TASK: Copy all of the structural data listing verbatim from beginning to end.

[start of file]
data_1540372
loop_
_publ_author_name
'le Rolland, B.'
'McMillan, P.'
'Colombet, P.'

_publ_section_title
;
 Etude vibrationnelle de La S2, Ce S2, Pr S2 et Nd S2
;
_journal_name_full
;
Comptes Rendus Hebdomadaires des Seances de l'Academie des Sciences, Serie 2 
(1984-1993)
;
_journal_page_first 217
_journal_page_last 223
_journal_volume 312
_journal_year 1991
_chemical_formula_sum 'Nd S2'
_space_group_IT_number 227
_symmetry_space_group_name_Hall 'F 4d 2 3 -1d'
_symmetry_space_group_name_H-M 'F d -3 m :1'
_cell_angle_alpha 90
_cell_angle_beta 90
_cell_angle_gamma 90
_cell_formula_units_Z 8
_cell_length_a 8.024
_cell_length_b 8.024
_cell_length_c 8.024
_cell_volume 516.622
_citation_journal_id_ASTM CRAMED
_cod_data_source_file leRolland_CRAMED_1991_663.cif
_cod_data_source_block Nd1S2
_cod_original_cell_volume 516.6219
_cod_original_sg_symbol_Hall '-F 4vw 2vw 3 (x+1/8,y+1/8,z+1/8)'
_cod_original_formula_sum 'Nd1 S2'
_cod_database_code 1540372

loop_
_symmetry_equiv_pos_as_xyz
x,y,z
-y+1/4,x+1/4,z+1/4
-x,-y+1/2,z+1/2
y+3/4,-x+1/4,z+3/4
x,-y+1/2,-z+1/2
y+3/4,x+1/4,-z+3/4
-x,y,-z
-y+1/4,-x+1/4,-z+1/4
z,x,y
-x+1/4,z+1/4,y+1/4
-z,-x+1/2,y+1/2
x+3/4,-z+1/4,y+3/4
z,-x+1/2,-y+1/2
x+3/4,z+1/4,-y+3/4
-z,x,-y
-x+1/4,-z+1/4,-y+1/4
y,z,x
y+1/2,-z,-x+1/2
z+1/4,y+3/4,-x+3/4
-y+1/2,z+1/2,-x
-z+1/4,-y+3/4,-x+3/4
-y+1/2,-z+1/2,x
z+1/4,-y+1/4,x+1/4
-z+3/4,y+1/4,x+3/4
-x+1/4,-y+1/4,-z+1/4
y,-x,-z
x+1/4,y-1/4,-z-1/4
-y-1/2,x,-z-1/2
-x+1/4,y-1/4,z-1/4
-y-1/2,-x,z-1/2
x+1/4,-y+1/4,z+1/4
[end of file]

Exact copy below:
data_1540372
loop_
_publ_author_name
'le Rolland, B.'
'McMillan, P.'
'Colombet, P.'

_publ_section_title
;
 Etude vibrationnelle de La S2, Ce S2, Pr S2 et Nd S2
;
_journal_name_full
;
Comptes Rendus Hebdomadaires des Seances de l'Academie des Sciences, Serie 2 
(1984-1993)
;
_journal_page_first 217
_journal_page_last 223
_journal_volume 312
_journal_year 1991
_chemical_formula_sum 'Nd S2'
_space_group_IT_number 227
_symmetry_space_group_name_Hall 'F 4d 2 3 -1d'
_symmetry_space_group_name_H-M 'F d -3 m :1'
_cell_angle_alpha 90
_cell_angle_beta 90
_cell_angle_gamma 90
_cell_formula_units_Z 8
_cell_length_a 8.024
_cell_length_b 8.024
_cell_length_c 8.024
_cell_volume 516.622
_citation_journal_id_ASTM CRAMED
_cod_data_source_file leRolland_CRAMED_1991_663.cif
_cod_data_source_block Nd1S2
_cod_original_cell_volume 516.6219
_cod_original_sg_symbol_Hall '-F 4vw 2vw 3 (x+1/8,y+1/8,z+1/8)'
_cod_original_formula_sum 'Nd1 S2'
_cod_database_code 1540372

loop_
_symmetry_equiv_pos_as_xyz
x,y,z
-y+1/4,x+1/4,z+1/4
-x,-y+1/2,z+1/2
y+3/4,-x+1/4,z+3/4
x,-y+1/2,-z+1/2
y+3/4,x+1/4,-z+3/4
-x,y,-z
-y+1/4,-x+1/4,-z+1/4
z,x,y
-x+1/4,z+1/4,y+1/4
-z,-x+1/2,y+1/2
x+3/4,-z+1/4,y+3/4
z,-x+1/2,-y+1/2
x+3/4,z+1/4,-y+3/4
-z,x,-y
-x+1/4,-z+1/4,-y+1/4
y,z,x
y+1/2,-z,-x+1/2
z+1/4,y+3/4,-x+3/4
-y+1/2,z+1/2,-x
-z+1/4,-y+3/4,-x+3/4
-y+1/2,-z+1/2,x
z+1/4,-y+1/4,x+1/4
-z+3/4,y+1/4,x+3/4
-x+1/4,-y+1/4,-z+1/4
y,-x,-z
x+1/4,y-1/4,-z-1/4
-y-1/2,x,-z-1/2
-x+1/4,y-1/4,z-1/4
-y-1/2,-x,z-1/2
x+1/4,-y+1/4,z+1/4